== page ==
Stoic Forgiveness

In Glen Pettigrove & Robert Enright (eds.), The Routledge Handbook of the Philosophy and Pyschology of Forgiveness. Routledge. pp. 87-100 (2023)
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Abstract

What can Stoicism offer to contemporary debates about forgiveness? Given their outright rejection of a reactive attitudes framework for responding to wrongdoing and their bold suggestions of how to revise our moral practices, the Stoics provide a valuable lens through which to re-evaluate various central claims in the debates about forgiveness. In this chapter, I highlight four common assumptions that the Stoics would consider problematic: firstly, that forgiveness is opposed to justice; secondly, that anger and resentment are necessary for registering wrongdoing; thirdly, that anger and resentment are generally reliable at tracking the severity of wrongdoing; fourthly, that reconciliation with wrongdoers is an option rather than an imperative of virtue. Insofar as the Stoics provide defensible and often compelling alternatives to these positions, Stoicism offers a number of philosophical resources to re-conceptualize the way we think about forgiveness and suggests ways in which forgiveness might be better integrated into a virtue ethical framework.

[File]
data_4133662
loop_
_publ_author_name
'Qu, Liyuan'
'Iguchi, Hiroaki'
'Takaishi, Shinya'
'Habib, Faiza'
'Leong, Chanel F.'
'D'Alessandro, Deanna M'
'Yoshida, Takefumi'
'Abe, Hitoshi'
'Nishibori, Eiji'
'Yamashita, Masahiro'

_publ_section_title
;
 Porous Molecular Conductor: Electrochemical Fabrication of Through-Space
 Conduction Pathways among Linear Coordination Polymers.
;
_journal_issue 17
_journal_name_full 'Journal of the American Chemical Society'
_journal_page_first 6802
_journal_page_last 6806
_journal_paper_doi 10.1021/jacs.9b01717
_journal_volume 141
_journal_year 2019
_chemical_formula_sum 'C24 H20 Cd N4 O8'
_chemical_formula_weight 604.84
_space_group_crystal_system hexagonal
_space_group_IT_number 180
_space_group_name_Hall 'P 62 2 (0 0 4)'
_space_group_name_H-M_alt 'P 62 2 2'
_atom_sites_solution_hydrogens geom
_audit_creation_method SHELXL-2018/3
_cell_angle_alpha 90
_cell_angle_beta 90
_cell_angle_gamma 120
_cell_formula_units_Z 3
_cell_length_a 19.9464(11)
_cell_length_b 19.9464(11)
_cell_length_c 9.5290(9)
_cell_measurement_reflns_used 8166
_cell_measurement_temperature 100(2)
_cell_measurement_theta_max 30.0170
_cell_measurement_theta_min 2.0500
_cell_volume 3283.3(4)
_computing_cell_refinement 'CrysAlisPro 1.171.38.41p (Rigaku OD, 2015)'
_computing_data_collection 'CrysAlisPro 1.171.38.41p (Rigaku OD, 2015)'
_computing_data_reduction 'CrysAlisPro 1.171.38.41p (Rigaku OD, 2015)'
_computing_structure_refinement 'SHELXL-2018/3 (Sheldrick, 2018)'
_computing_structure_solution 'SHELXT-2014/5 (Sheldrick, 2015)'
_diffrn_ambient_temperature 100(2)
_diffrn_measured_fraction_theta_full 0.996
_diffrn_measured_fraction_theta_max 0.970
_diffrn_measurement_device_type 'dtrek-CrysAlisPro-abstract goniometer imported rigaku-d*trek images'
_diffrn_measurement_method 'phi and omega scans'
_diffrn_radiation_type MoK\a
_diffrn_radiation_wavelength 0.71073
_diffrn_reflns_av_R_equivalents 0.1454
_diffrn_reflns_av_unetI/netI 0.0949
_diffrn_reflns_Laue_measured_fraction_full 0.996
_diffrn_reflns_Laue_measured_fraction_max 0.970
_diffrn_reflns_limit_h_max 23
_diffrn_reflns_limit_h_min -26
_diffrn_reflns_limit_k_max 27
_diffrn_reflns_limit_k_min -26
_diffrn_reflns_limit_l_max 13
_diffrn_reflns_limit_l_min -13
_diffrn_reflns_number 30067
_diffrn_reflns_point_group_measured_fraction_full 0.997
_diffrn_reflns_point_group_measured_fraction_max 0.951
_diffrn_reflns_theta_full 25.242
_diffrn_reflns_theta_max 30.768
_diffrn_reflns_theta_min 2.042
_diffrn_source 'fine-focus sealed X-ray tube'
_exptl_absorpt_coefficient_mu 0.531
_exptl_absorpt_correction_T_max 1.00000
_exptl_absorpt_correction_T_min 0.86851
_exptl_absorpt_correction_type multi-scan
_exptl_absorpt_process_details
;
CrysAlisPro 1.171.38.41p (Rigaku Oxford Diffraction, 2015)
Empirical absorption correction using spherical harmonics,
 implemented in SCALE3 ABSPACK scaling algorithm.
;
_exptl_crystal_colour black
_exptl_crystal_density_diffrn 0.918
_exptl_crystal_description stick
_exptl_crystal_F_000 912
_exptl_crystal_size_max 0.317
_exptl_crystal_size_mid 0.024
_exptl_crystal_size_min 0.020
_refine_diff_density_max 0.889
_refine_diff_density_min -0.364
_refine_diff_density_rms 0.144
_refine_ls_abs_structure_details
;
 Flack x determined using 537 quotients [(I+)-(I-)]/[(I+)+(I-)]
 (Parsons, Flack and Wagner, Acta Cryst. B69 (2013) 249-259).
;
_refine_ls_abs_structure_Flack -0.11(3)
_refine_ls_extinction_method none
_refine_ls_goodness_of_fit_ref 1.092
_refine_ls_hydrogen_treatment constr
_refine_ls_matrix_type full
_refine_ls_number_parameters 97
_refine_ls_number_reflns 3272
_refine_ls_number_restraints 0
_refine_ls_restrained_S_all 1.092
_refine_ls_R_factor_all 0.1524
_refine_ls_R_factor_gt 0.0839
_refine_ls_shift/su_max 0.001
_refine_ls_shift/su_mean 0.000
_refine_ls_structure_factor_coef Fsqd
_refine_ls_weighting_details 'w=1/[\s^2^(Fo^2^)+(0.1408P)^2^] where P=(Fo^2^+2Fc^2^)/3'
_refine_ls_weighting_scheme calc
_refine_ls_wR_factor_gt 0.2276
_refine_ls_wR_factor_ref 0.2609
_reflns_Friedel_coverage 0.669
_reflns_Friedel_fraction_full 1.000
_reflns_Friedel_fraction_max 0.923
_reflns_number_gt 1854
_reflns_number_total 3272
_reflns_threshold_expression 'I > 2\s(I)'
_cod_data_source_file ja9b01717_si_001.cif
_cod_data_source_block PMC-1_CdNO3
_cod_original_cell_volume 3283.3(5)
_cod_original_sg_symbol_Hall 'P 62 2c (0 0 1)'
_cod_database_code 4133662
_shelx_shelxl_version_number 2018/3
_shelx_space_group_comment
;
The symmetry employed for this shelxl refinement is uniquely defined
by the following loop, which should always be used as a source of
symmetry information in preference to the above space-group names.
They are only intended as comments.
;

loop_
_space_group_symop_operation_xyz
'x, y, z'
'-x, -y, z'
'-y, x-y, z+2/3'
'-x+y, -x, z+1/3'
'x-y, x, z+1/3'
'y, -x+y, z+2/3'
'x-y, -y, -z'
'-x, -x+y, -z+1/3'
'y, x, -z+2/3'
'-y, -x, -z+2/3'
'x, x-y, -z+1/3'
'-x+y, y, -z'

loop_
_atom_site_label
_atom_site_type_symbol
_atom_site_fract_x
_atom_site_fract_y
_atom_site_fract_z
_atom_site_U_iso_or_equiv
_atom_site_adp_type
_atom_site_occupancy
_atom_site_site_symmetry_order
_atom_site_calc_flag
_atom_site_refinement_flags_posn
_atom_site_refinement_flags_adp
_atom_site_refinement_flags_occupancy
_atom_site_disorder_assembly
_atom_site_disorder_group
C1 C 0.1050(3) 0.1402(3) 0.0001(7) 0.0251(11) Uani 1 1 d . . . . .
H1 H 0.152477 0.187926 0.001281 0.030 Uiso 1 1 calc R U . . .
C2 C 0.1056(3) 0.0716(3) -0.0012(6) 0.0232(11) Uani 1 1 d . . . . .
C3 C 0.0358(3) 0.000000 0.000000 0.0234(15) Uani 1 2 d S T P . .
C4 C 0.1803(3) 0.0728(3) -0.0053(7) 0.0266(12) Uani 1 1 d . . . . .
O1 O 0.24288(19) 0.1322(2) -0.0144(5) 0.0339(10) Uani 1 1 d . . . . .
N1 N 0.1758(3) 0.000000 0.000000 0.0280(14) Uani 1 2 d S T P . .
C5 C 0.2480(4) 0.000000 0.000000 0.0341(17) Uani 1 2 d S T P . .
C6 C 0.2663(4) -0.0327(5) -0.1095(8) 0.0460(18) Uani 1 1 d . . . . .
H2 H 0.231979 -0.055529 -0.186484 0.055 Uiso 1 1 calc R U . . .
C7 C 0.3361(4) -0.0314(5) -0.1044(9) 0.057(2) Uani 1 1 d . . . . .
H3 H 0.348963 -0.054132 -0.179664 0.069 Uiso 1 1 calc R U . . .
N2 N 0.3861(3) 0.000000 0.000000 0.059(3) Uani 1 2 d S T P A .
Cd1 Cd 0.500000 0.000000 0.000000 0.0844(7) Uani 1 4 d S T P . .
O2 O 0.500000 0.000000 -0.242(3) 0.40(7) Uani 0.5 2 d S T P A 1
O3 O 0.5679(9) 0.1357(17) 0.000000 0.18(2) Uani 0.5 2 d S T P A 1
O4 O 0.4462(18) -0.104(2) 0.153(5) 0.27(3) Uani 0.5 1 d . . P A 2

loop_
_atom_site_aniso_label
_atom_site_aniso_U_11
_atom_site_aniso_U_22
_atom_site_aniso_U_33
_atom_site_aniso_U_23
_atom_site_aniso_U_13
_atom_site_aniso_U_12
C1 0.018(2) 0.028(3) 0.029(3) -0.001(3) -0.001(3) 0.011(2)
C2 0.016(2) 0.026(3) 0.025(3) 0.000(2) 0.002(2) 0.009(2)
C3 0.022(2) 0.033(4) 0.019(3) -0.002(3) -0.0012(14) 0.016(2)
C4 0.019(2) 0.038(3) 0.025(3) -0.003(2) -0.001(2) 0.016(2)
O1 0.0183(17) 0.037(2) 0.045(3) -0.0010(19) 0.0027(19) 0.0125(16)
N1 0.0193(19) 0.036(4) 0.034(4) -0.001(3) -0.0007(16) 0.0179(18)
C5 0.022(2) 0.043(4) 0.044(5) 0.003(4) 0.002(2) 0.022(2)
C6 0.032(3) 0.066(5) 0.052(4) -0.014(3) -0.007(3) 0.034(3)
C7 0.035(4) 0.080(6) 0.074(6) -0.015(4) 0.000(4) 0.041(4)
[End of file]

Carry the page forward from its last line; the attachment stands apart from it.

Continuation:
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Jeremy Reid
San Francisco State University

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